In the view of FIG. 18b, in the cross-section for personal bracelet PA, the structure of the carrier element is shown with a data carrier MI, as well as with a flat antenna 45, which can, e.g., be applied as an air loop or winding to a printed circuit. On either side of the antenna is applied a dielectric covering 4, which has a thickness D1 of, e.g., preferably at least 0.5 mm and which can, e.g., be 0.5 to 1 mm.
In another construction, carrier element 1, e.g., together with fastening device 3 as an elastic fastener, can form a clamp embracing bracelet PA. In a further variant there is a fastening procedure using four elastic tabs, which are fitted as a fastening device to the corners of the carrier element and can be clipped onto personal bracelet PA. Carrier element 1 and fastening device 3 can also be constructed as two separable and firmly attachable parts. Another variant is formed by ferrite antennas in place of loop antennas, e.g., in the form of a flat ferrite rod with electric winding, whose axis is parallel to forearm 11
Various positions are possible with respect to bracelet PA. Carrier element 1 can be placed below the bracelet, on the top of the bracelet or laterally alongside the bracelet.
FIG. 19 shows an example with a wristwatch 21 as a personal bracelet PA, which positions carrier element 1 below the bracelet and alongside watch 22 and which is fixed by a band 8 as the fastening device. Here again there are relatively large, open antenna radiating surfaces FAO not covered by bracelet PA.
______________________________________LIST OF REFERENCE NUMERALS______________________________________1 Carrier element3 Fastening device4 Dielectric, cover5 Closure of 38 Bands of 310 System owner, licensor101, 102 Independent users, licensees101.1, 101.2 Uses of 10111 Arm, wrist15 Velcro fastener15.1 Hook part15.2 Loop part20 Communication HF signals20.1, 20.2, 10.3 Communication sequence21 Wristwatch22 Watch33 Personal biometric encoding functions41 Processor42 Memory43 Control electronics44 Master data with unique record number45 Antenna46 Printed circuit (IC) chip51 Initialization data (random numbers)52 Encrypting code in MI53 Decrypting in WR54 Antenna WR70 Separation line71 Master medium72 Slave medium75 Master computerApp1, App2 Independent applications (SSC)MI Data carrierAMI Authorization data carrierWR Read and write stationWRI Programming read/write stationCRC Check sum controlA Authorization systemOL0, OL1, OL2 Organization levelW Solid angle range for communicationR Communication rangeIM Identification medium (mono), unsegmentedIM-S Identification medium (multi), segmentedSM Security module of WR (mono)SM-S Security module of WR (multi), segmentedMSM Security module WRI (mono)MSM-S Security module of WRI (multi)S1, S2, S3 Application segmentsCDF Common data fieldSDF System data fieldADF Application data fieldSCDF Segment headerSADF Segment application data fieldSSC User number, licensee numberWRP Write protectWRC Write conditionRD Read disableLEN Segment lengthScash Common cash segmentcash Cash segmentRef Cash segment referenceshad Shadow memorySC System code - launch data setD1 Thickness of 4DL Length change of 3FAO Open antenna radiating surfacesPA Personal bracelet______________________________________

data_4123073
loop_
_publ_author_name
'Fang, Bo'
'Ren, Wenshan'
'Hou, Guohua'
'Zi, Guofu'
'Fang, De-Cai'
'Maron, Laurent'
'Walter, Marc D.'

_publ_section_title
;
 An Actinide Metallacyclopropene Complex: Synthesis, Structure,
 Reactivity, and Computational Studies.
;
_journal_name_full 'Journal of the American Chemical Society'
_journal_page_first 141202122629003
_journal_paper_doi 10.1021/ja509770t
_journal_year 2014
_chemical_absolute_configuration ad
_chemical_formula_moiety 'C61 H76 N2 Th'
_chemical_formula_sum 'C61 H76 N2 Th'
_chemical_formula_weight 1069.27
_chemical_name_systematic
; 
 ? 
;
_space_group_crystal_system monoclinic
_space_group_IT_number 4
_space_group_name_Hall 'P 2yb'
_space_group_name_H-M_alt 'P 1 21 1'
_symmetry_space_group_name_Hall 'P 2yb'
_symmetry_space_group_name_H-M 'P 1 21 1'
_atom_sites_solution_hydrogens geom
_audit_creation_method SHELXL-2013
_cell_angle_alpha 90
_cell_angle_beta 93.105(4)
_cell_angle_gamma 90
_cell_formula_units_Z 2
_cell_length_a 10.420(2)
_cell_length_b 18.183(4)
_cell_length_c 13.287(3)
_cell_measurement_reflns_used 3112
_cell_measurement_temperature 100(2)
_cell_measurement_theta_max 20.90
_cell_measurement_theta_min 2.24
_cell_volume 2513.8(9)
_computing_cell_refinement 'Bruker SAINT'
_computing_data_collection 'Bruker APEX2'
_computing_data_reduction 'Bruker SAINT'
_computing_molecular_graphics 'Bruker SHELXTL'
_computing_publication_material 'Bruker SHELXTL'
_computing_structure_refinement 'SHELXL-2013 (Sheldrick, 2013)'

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|U.S. Classification||235/492, 235/380, 235/382|
|International Classification||G06K19/07, G07F7/08, G06K17/00, G06K19/073, G07F7/10|
|Cooperative Classification||G07F7/1008, G06Q20/341, G06Q20/3576|
|European Classification||G06Q20/341, G06Q20/3576, G07F7/10D|
|22 Jan 1998||AS||Assignment|
Owner name: KABA SCHLIESSSYSTEME AG, SWITZERLAND
Free format text: ASSIGNMENT OF ASSIGNORS INTEREST;ASSIGNORS:LOCHER, JOHANN;GRAF, ULRICH;REEL/FRAME:008930/0567
Effective date: 19971110
|24 Mar 2004||FPAY||Fee payment|
Year of fee payment: 4
|28 Mar 2008||FPAY||Fee payment|
Year of fee payment: 8
|30 Mar 2012||FPAY||Fee payment|
Year of fee payment: 12